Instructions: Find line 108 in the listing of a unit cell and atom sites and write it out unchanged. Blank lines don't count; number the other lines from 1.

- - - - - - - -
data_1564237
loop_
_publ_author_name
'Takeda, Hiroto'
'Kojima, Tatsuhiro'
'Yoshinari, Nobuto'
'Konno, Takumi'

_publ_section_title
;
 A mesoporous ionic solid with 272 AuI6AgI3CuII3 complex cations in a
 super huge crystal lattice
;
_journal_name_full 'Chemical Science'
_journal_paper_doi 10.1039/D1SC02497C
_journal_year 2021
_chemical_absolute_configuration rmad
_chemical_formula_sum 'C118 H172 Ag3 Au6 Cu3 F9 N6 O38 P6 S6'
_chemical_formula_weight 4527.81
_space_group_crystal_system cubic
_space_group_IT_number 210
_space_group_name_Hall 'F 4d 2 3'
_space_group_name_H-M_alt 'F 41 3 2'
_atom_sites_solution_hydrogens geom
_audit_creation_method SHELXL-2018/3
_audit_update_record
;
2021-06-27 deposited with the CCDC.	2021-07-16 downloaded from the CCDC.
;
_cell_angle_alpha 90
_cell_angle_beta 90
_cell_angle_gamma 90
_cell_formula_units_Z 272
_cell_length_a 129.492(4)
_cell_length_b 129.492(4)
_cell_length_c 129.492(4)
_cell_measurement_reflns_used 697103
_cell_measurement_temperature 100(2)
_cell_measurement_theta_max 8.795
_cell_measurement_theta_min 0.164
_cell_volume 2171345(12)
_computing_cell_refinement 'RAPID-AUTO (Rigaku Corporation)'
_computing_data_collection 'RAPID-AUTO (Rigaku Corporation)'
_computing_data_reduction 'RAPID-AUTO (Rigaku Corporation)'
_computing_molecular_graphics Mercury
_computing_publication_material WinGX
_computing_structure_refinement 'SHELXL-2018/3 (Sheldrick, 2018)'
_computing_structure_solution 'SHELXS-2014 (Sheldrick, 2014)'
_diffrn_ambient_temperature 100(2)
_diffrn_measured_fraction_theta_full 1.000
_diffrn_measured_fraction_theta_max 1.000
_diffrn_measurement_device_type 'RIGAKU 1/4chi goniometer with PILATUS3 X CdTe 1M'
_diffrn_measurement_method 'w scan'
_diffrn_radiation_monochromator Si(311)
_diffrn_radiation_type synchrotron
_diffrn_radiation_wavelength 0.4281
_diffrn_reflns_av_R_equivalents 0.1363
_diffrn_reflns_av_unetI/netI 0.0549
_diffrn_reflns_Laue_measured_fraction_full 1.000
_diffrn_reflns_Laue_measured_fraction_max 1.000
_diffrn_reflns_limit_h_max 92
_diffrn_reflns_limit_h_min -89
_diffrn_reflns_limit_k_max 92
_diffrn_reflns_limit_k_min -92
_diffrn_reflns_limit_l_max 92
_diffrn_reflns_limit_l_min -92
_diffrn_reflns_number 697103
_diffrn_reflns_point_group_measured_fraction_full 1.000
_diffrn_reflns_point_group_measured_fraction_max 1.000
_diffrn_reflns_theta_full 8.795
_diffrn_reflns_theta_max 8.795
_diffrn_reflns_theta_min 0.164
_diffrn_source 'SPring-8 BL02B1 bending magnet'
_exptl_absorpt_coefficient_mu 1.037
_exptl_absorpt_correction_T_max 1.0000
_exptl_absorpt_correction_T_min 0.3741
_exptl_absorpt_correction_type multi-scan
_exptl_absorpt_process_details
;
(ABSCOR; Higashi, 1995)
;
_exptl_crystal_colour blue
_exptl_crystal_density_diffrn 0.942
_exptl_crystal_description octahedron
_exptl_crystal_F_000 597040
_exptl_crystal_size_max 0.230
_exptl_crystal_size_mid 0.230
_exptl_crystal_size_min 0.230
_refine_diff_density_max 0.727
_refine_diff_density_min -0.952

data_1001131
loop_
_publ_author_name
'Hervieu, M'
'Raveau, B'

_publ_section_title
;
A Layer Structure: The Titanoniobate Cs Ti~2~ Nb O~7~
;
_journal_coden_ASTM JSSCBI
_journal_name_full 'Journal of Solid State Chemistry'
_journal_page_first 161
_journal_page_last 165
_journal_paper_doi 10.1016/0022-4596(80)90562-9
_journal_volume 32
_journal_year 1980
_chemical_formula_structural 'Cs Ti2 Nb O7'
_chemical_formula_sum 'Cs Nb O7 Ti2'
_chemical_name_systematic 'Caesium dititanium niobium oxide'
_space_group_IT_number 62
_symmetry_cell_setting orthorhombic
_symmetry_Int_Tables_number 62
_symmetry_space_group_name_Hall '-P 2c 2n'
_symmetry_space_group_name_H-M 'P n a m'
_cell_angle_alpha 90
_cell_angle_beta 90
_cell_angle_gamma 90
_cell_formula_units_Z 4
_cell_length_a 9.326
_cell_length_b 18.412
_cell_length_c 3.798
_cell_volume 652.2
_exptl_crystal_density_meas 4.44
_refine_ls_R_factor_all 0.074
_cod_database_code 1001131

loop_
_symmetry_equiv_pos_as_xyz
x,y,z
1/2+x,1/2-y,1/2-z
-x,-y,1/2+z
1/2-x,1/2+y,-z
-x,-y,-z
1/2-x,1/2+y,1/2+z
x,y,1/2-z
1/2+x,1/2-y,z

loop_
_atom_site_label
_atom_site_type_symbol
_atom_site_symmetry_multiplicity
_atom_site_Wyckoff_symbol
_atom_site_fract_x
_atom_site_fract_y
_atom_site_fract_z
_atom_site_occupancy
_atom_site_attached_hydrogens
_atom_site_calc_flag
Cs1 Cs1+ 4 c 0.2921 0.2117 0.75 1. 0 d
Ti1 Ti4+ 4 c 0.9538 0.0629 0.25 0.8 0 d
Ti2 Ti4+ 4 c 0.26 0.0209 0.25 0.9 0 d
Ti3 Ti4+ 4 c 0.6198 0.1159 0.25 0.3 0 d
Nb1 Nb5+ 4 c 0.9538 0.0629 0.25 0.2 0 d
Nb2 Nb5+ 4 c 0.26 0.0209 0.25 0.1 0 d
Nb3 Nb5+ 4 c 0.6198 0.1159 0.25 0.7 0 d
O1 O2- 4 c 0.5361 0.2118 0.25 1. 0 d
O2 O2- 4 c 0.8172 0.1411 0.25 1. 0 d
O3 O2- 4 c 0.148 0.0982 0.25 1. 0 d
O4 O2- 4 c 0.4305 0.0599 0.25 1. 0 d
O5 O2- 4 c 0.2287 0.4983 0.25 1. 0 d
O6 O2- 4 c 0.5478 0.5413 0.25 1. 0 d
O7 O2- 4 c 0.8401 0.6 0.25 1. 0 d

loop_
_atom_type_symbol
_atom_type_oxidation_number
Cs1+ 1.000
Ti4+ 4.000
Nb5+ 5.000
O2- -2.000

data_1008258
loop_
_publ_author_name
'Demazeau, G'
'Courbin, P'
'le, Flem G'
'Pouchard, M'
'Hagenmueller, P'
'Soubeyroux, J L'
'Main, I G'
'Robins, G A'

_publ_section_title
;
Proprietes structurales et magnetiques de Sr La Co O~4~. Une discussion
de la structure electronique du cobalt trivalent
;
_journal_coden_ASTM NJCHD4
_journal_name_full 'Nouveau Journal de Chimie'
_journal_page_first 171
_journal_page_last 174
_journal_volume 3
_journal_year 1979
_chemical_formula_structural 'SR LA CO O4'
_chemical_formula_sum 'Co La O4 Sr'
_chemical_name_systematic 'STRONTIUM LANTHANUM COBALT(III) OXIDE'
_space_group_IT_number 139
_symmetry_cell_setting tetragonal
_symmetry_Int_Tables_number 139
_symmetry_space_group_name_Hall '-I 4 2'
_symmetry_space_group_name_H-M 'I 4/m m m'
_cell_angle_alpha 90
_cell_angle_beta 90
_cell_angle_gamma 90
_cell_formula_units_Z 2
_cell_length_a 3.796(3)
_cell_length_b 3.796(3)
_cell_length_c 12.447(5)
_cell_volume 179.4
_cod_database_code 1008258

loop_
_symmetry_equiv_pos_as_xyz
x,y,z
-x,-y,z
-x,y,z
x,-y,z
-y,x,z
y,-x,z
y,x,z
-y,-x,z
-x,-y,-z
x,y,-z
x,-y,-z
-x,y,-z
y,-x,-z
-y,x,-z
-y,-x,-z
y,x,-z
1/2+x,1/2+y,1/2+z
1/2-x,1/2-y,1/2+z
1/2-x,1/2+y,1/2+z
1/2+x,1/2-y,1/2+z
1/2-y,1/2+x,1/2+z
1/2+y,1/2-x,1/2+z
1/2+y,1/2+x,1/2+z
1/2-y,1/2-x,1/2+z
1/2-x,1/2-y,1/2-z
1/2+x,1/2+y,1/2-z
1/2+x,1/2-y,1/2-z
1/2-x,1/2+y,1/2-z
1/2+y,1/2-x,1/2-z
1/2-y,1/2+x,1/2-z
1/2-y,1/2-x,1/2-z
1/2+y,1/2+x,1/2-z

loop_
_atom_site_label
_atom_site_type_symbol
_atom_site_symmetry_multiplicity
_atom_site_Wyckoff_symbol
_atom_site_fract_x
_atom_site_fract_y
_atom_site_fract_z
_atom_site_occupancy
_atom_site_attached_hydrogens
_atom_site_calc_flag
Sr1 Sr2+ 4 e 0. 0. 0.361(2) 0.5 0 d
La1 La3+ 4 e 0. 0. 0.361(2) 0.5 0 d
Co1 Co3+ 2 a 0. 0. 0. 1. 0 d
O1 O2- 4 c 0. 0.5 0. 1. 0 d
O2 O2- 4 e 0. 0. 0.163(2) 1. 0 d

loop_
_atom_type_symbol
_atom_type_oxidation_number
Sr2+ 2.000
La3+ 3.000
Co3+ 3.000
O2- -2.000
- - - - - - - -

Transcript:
_chemical_name_systematic 'Caesium dititanium niobium oxide'